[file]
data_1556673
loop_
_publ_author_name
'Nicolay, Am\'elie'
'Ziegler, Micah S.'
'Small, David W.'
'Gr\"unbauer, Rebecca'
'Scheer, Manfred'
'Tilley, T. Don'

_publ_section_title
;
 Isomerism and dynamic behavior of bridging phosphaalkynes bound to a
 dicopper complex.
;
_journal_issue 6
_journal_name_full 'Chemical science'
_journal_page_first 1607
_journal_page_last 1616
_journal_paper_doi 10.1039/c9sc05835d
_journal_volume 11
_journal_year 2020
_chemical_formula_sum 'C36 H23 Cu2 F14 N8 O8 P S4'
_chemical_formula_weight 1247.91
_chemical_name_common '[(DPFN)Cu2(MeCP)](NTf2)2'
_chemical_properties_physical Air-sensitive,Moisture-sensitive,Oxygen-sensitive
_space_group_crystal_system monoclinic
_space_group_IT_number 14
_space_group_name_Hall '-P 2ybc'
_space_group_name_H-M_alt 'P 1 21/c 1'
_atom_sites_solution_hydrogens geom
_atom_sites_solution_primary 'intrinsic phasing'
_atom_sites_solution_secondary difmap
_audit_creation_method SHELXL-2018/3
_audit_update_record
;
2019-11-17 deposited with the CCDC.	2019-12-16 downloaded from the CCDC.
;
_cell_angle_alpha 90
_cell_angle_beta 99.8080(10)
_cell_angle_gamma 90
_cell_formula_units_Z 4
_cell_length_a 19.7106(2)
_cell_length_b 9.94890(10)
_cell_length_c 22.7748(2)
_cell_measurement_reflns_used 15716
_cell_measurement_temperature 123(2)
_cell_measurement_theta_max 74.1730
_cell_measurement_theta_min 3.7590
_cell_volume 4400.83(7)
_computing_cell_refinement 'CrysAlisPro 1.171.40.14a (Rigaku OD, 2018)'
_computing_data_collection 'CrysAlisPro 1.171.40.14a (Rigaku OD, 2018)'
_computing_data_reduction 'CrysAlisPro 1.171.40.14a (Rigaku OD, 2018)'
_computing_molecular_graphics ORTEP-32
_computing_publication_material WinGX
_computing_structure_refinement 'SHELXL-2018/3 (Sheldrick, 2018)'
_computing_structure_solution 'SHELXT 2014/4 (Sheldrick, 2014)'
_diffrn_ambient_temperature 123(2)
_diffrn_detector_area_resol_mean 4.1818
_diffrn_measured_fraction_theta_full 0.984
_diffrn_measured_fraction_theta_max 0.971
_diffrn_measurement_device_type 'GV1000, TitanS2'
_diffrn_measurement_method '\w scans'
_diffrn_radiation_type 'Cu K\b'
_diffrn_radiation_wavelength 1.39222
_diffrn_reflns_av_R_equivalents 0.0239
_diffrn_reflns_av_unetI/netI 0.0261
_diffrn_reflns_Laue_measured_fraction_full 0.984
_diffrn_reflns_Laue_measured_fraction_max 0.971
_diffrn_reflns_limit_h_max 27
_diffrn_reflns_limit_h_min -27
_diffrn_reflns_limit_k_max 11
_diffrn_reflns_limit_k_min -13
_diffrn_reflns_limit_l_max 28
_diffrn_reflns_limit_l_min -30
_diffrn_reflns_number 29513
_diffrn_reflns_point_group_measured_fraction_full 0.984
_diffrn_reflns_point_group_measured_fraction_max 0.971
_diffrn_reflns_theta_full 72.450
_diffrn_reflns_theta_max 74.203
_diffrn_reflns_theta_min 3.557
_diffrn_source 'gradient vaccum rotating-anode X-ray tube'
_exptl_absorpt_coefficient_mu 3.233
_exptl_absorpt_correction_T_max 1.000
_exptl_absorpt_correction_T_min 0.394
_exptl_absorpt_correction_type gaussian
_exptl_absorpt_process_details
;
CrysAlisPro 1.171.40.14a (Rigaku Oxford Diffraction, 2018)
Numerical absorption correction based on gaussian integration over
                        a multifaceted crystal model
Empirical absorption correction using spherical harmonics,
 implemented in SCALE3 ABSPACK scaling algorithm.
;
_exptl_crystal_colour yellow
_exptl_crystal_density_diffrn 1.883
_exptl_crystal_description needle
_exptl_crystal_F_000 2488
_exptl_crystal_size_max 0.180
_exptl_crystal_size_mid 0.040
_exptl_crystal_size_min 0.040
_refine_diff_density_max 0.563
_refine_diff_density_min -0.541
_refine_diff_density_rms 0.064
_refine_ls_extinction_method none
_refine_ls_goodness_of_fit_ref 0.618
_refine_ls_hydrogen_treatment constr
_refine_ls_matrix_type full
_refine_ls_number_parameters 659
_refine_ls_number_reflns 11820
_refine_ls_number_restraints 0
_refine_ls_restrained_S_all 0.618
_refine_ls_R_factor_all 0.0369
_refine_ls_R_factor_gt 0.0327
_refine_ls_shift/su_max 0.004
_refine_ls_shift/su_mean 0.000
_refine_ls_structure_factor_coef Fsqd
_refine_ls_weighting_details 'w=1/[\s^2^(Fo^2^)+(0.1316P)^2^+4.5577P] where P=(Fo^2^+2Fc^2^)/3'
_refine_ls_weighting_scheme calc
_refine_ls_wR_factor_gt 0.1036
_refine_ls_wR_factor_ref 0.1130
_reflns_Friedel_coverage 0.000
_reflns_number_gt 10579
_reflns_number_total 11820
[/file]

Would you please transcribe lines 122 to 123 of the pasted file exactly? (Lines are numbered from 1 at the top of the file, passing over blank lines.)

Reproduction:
_reflns_number_gt 10579
_reflns_number_total 11820